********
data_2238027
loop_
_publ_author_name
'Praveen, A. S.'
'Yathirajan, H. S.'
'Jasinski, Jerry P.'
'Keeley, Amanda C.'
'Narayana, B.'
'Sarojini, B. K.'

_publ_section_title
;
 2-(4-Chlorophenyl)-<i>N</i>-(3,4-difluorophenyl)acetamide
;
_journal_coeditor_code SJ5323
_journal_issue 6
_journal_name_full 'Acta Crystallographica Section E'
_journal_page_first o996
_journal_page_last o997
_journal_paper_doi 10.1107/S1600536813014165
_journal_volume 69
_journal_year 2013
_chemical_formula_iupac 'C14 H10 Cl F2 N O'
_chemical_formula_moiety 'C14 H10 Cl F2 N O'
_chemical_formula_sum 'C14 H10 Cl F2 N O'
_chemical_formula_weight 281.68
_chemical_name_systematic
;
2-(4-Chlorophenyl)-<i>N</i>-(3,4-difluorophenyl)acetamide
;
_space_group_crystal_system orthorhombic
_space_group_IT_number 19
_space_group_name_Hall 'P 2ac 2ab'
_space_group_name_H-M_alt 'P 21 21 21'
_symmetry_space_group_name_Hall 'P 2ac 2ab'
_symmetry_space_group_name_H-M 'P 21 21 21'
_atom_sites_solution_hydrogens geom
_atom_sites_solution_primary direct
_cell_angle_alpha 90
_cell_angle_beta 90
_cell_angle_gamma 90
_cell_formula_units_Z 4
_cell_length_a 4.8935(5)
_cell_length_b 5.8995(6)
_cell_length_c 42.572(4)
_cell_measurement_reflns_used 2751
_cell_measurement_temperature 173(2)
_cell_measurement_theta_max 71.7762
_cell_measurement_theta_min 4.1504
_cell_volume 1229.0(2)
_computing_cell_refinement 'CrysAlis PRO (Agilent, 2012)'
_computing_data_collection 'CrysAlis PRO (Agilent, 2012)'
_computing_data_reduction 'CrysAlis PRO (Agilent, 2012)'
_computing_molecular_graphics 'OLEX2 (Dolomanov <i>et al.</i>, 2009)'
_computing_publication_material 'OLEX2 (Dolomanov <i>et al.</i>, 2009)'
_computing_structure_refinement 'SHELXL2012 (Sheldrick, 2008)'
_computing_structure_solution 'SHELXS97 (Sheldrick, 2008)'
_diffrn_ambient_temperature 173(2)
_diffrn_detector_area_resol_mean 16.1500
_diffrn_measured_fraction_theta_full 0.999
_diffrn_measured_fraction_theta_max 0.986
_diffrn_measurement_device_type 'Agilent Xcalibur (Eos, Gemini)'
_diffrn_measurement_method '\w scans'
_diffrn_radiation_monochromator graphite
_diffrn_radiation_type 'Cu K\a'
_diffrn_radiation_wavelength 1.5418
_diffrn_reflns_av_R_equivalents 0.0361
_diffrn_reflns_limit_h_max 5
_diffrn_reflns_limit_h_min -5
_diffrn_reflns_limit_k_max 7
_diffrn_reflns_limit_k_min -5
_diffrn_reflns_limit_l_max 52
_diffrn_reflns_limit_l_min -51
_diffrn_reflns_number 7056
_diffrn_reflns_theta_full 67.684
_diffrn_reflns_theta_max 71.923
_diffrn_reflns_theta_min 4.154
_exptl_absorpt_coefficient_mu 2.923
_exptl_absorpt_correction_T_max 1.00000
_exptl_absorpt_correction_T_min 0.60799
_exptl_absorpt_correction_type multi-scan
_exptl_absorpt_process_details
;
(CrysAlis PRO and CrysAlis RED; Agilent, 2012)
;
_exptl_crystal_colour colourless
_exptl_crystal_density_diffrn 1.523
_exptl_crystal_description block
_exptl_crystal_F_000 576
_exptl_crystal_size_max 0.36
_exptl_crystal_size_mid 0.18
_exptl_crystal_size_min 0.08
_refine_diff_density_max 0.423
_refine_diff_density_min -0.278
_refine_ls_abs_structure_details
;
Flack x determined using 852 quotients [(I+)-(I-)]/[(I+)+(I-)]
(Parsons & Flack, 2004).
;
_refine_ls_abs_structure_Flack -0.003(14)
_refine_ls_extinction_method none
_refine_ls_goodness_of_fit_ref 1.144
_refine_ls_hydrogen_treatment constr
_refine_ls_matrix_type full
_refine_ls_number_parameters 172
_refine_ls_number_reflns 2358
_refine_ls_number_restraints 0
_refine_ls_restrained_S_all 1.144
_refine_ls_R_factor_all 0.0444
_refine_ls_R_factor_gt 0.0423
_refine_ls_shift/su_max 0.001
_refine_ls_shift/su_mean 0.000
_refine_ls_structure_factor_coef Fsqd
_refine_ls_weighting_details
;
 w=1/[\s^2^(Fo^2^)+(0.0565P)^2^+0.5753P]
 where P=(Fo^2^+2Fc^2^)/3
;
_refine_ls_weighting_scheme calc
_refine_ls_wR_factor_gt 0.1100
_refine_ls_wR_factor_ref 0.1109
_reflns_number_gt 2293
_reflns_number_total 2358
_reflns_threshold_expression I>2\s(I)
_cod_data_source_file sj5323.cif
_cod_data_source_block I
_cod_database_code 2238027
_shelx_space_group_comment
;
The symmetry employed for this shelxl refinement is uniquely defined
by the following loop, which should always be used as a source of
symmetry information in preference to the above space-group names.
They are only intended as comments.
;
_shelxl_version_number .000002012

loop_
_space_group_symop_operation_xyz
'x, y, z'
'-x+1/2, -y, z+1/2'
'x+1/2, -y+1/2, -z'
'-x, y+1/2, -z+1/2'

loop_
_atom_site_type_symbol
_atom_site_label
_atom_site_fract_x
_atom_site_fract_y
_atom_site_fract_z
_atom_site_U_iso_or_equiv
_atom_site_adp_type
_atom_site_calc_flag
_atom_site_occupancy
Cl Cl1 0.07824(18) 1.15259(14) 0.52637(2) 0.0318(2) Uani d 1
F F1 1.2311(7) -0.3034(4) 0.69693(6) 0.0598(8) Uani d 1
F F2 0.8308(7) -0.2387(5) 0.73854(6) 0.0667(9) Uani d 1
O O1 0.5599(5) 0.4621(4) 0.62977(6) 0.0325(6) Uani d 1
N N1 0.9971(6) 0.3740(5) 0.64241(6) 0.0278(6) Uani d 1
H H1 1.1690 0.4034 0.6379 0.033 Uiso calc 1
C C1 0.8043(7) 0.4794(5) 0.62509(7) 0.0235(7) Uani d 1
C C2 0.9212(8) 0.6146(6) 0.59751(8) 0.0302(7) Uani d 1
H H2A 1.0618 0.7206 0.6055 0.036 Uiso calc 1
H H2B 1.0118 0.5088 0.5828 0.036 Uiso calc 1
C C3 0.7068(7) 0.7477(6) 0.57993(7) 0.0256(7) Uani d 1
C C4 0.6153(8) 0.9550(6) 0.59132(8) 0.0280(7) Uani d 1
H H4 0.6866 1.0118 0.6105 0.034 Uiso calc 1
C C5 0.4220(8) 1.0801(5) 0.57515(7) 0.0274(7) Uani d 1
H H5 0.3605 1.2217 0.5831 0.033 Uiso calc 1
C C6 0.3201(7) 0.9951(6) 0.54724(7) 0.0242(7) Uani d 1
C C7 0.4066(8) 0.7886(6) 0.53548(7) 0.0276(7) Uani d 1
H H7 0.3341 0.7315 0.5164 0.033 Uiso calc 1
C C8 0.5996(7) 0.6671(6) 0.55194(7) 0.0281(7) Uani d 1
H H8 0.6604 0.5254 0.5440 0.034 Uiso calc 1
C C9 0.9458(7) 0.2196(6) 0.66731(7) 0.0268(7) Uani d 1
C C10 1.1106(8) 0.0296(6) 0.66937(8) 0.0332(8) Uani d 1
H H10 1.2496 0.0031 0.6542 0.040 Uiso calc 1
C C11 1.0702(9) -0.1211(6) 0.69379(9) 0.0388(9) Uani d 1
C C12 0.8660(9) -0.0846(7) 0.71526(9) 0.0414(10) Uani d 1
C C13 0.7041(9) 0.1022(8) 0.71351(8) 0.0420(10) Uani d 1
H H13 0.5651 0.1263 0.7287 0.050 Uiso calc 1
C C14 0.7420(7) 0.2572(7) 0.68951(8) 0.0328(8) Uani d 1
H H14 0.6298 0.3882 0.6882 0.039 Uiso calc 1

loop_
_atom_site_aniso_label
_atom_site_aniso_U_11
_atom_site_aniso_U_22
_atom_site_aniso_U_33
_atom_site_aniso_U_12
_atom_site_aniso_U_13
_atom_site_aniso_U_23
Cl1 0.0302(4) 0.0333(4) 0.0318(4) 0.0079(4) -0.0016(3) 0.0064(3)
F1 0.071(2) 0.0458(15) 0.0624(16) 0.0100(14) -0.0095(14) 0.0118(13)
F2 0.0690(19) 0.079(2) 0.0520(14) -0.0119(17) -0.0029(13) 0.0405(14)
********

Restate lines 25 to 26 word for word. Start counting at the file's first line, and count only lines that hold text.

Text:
_chemical_formula_weight 281.68
_chemical_name_systematic